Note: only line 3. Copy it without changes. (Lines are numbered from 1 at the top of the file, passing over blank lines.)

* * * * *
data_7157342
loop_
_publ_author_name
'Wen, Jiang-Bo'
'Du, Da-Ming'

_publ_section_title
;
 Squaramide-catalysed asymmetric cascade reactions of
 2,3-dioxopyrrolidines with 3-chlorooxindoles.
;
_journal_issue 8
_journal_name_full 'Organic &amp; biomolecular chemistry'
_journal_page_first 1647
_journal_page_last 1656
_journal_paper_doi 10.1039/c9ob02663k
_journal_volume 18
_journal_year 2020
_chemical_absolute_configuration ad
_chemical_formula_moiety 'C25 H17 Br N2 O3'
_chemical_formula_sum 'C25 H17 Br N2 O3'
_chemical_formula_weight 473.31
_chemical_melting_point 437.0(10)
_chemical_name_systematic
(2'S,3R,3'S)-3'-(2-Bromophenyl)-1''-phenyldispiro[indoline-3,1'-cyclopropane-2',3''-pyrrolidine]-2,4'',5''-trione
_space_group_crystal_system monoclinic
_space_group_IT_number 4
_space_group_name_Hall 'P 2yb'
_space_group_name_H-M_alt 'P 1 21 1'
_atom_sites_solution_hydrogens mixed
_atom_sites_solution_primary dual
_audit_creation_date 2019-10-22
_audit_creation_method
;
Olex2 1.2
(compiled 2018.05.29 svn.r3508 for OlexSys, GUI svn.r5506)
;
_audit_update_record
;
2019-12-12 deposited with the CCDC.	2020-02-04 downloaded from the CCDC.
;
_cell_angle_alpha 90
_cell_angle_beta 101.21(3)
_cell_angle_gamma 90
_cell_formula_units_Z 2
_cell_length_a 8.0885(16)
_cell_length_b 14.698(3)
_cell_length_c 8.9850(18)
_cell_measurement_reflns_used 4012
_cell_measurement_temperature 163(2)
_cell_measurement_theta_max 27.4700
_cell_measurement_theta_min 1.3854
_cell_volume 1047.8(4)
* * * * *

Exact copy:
_publ_author_name